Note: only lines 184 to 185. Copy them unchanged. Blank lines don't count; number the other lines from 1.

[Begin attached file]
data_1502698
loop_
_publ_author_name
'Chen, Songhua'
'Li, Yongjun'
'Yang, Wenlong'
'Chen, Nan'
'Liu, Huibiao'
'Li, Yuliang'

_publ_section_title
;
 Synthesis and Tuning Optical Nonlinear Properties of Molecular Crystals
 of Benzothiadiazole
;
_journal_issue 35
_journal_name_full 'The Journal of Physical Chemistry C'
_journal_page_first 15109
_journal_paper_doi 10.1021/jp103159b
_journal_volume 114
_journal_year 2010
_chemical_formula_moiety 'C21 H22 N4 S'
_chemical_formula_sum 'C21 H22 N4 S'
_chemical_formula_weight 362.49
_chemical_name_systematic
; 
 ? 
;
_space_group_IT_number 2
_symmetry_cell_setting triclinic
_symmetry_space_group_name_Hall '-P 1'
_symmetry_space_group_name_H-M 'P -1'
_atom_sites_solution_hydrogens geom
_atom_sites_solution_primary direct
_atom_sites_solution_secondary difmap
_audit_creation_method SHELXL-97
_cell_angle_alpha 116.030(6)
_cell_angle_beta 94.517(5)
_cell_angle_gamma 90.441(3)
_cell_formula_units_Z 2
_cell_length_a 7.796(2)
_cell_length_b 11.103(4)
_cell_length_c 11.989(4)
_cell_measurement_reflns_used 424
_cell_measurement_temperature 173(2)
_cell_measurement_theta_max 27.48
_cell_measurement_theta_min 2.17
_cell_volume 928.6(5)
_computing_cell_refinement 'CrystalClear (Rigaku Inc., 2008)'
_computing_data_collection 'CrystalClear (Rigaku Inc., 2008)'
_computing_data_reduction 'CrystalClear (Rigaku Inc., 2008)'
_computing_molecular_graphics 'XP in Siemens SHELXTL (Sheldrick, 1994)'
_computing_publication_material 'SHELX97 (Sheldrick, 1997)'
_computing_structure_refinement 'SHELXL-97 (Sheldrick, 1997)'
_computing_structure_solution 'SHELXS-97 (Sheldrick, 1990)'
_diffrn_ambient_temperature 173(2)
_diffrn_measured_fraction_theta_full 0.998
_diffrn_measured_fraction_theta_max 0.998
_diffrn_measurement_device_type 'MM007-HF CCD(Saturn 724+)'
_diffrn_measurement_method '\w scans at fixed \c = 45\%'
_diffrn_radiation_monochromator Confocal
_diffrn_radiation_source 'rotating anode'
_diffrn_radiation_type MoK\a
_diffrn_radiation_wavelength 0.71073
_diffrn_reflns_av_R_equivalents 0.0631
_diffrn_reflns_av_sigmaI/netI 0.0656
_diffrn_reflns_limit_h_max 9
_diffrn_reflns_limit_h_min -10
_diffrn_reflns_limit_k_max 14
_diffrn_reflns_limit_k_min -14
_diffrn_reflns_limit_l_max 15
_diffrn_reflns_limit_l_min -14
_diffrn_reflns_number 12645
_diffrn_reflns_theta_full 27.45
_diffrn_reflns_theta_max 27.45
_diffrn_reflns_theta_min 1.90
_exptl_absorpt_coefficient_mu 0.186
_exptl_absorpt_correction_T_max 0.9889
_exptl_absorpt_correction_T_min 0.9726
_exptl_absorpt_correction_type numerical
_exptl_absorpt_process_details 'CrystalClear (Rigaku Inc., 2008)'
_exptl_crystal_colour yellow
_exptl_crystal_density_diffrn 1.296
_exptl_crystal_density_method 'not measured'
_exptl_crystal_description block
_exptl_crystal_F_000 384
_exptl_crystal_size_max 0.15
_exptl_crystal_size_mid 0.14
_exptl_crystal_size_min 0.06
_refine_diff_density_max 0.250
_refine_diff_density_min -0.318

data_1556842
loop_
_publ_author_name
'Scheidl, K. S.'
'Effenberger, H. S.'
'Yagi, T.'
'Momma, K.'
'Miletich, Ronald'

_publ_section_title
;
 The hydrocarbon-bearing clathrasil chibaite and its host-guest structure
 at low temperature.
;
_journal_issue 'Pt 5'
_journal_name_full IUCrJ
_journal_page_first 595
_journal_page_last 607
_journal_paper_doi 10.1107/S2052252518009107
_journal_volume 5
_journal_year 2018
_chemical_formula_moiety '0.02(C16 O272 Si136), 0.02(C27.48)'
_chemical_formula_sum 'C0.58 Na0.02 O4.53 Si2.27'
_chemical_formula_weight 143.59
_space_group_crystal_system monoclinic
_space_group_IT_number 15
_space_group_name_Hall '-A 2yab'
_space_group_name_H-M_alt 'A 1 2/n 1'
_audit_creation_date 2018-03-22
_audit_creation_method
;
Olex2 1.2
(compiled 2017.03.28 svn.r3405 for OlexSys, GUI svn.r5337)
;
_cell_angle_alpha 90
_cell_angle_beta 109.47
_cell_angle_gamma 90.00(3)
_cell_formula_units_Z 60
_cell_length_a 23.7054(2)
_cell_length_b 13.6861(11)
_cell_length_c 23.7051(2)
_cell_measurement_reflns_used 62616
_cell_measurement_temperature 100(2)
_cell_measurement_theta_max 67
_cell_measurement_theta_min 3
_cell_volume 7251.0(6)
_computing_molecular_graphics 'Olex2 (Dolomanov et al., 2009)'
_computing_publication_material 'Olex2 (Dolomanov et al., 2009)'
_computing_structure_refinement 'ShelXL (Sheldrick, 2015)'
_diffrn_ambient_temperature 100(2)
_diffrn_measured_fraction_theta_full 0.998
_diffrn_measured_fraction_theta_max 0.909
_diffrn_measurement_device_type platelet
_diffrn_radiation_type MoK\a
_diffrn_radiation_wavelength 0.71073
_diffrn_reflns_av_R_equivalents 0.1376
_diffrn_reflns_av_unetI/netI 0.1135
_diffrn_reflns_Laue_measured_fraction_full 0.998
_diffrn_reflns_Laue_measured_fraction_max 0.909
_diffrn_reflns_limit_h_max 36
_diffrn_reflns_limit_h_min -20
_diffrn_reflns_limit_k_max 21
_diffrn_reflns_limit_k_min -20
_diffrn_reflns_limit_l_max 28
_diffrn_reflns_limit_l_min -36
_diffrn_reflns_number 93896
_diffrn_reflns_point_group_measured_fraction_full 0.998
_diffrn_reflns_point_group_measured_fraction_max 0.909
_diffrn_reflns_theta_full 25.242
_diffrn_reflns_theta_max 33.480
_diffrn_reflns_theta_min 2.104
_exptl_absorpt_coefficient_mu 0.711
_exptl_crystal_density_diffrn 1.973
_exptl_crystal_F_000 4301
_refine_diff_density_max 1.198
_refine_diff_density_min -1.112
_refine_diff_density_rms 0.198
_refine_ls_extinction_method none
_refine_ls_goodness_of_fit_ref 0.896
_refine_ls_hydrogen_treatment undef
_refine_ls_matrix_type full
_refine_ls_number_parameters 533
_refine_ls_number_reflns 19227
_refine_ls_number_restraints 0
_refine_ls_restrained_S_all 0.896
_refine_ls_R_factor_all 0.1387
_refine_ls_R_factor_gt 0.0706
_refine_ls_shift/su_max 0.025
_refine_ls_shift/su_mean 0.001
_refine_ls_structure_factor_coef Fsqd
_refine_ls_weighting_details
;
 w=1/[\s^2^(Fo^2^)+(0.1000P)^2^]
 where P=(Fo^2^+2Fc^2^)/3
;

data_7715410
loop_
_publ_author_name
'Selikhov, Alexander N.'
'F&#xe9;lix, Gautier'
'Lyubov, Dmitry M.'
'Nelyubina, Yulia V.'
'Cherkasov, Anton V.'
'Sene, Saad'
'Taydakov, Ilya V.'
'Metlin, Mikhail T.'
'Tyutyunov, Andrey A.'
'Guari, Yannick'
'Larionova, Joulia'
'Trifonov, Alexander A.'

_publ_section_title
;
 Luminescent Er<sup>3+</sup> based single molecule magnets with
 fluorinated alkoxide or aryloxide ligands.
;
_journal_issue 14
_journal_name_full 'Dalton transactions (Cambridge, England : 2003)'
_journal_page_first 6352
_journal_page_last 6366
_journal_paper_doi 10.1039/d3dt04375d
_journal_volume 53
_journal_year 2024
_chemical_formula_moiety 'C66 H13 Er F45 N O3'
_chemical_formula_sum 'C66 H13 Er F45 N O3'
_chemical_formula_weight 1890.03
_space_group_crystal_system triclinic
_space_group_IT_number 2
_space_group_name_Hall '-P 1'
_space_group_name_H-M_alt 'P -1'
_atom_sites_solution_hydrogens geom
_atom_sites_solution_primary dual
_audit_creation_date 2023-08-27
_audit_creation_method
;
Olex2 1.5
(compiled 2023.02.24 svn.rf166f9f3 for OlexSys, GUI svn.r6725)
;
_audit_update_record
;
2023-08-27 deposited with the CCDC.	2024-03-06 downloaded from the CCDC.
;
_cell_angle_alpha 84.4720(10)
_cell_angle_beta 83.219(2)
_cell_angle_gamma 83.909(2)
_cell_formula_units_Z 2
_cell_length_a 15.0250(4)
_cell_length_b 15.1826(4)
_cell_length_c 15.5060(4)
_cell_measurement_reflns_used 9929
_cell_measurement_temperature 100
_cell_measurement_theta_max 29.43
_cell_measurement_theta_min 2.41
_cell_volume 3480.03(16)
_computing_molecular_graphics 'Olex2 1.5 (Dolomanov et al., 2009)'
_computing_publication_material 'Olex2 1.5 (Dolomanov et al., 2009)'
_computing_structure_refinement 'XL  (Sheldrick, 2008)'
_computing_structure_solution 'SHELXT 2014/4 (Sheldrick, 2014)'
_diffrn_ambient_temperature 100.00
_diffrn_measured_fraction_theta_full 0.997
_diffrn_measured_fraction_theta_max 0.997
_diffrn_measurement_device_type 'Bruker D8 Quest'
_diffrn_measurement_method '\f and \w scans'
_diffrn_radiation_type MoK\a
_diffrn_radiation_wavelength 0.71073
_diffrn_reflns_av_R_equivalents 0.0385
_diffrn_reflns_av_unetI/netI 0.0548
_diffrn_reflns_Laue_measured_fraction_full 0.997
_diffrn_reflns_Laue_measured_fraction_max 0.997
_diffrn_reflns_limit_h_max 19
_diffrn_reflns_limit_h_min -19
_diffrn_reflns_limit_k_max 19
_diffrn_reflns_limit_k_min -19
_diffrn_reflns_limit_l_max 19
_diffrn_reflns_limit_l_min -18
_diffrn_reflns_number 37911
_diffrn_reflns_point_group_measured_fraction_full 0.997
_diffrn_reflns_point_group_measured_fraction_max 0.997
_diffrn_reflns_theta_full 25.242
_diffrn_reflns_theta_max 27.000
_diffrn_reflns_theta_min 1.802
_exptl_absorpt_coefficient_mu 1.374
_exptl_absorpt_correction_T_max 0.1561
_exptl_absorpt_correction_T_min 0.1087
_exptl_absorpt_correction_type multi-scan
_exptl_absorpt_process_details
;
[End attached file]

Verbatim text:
;

data_7715410